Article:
State on the Way to a Cashless Society via Sarawak Pay
MIRI: Using WeChat Pay and Alipay mobile applications to make payment creates convenience to daily life.
From shopping at premium outlets, riding a taxi, eating at ordinary eateries to visiting the wet market and even using the public toilet, in China's cashless society one does not need to carry hard cash anymore.
The Sarawak government has the vision to create similar society. The recent approval by Bank Negara for the state to use Sarawak Pay is seen as an affirmative move for the state to embrace a cashless society.
Businessman Erick Chin Fen Siong, whose business is based in China, welcomes the implementation of Sarawak Pay, saying it will not only help make life in Sarawak more convenient but would also be a way help create more job opportunities through the digital economy.
"I had my first-hand experience with Alipay, developed by Alibaba Group, about 10 years ago after it was first used in business-to-business (B2B) sector and business-to-consumer (B2C) playing the role of middleman, handling money transaction. Of course, to use Alipay service, one must have a Chinese bank account, ID and a smartphone. In the first few years after it was introduced, the system became a target by scammers to con those vulnerable out of their money. Thankfully, the Chinese government enforced real-name registration and identification number as an official document. Tying the e-wallet with a real bank account is also essential, to keep track of their transaction.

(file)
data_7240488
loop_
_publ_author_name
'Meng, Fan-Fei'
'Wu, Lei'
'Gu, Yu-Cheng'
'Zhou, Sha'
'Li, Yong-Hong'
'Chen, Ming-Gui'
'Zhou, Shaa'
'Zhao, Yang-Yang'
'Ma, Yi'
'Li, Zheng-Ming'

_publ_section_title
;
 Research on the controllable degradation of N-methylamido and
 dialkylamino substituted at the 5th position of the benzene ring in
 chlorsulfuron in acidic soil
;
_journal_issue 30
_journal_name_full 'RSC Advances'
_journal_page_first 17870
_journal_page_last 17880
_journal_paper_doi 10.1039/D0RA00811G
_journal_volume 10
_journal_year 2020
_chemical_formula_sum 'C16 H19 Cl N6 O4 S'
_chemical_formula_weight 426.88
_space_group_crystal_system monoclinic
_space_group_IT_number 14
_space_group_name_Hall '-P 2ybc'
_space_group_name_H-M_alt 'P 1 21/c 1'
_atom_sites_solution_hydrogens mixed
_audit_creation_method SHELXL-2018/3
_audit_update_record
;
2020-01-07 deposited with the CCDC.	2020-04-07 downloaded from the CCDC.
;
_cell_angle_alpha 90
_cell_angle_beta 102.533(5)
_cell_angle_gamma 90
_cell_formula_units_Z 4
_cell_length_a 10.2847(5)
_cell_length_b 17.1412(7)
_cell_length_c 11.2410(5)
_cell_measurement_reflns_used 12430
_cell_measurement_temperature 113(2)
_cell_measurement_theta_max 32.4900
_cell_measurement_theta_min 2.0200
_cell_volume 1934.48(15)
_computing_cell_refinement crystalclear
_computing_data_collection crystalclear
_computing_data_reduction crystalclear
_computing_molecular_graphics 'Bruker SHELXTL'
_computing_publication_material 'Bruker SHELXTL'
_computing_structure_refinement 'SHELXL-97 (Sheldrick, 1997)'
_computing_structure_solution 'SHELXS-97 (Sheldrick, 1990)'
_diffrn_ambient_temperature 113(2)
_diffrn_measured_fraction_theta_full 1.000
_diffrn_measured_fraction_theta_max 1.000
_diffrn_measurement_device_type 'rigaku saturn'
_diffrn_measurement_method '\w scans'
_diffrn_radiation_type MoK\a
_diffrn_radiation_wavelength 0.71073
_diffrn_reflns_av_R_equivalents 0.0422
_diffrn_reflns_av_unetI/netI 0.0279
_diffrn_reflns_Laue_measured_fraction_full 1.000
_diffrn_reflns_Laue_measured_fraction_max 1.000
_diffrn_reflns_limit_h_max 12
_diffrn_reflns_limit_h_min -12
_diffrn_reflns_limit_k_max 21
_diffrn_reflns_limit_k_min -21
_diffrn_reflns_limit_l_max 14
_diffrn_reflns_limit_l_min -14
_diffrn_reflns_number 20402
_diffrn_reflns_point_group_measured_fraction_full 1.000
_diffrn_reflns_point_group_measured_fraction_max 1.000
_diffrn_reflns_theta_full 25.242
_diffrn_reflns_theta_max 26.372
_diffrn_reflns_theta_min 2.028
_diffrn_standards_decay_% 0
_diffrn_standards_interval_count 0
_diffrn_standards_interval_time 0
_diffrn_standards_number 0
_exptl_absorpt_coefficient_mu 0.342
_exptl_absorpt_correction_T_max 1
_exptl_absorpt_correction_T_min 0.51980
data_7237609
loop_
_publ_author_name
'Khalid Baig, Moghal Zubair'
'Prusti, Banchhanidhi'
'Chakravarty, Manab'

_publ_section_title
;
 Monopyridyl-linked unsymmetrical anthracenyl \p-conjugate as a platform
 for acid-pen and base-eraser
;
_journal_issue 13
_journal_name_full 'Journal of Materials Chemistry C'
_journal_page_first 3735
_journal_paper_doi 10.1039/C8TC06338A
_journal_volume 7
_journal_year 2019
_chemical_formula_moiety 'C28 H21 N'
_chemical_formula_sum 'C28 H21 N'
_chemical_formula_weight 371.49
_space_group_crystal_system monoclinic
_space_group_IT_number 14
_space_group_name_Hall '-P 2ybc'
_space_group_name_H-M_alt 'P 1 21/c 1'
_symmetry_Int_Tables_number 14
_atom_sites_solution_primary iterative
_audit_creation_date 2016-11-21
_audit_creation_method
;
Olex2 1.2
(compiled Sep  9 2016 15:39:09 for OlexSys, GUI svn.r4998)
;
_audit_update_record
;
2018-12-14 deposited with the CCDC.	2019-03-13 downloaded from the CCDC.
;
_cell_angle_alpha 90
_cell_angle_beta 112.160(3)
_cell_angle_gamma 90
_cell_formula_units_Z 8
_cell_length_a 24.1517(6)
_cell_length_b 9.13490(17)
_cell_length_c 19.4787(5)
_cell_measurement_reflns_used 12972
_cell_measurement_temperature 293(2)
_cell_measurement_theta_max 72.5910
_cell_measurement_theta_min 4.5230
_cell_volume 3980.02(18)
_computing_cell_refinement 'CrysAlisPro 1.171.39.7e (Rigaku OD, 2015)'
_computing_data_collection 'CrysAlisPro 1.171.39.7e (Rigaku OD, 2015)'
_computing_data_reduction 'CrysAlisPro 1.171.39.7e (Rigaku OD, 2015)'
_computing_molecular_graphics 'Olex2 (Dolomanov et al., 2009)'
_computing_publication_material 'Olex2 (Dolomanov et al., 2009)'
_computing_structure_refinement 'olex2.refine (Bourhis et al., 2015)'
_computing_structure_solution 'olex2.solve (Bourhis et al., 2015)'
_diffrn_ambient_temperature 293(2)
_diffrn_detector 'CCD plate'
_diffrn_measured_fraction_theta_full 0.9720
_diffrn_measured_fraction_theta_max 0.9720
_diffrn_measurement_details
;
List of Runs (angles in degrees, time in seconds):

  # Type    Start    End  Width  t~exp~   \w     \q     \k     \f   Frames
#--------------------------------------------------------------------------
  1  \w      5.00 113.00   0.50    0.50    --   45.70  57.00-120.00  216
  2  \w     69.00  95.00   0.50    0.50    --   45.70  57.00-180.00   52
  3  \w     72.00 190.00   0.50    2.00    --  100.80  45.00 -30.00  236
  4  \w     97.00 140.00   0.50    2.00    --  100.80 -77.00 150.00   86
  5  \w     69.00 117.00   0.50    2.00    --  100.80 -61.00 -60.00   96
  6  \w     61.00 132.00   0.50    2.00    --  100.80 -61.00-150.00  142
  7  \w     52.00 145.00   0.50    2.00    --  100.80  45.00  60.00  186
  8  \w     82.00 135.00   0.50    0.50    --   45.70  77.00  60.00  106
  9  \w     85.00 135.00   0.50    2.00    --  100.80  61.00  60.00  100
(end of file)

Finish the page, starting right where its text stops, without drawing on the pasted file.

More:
"Despite some hiccups in the early stage of its execution, it later became the safest system for business deals because a transaction will only happen after the payee has agreed to pay.
"If the customer has an issue with the product, Alipay will hold the money until the seller makes amend or both parties reach an agreement" said Chin.
WeChat Pay, on the other hand, which is owned by Tencent, gives customers an easier and direct option to transact payment upon confirming their order.
"There is no middleman to observe the deal and every transaction is done there and then between the business owner and customer.â€
Developing Sarawak Pay for B2B and B2C would highly benefit Sarawakians in two ways, said Chin.
"To use the system, internet services have to be available. Chief Minister Datuk Patinggi Abang Johari Tun Openg has promised that in another two more years, high-speed internet will be available after all facilities and infrastructure are put in place. The announcement goes to show that the Chief Minister is making his promises come true" he said.
The collection of data is a vital part of the transformation into the digital economy, Chin stressed in quoting the Chief Minister.
"The collection of data from all sources could possibly turn our society into a tech-savvy community and we are anticipating that change" he said.
"Shopping has become easy at the click of your finger; the logistics and transportation services play a huge part in the industry, delivering your order to your doorstep. Depending on one or two courier service companies will no longer be sufficient and there will be demand for more manpower.â€
Providing internet coverage and offering Sarawak Pay to the rural communities would certainly transform their lives as they would have access to the outside world, Chin added.
"It is seen as a kind of civilisation, educating the people on the importance of digital economy. They also get the chance to experience it, using the system without the need to rely on other people" he said.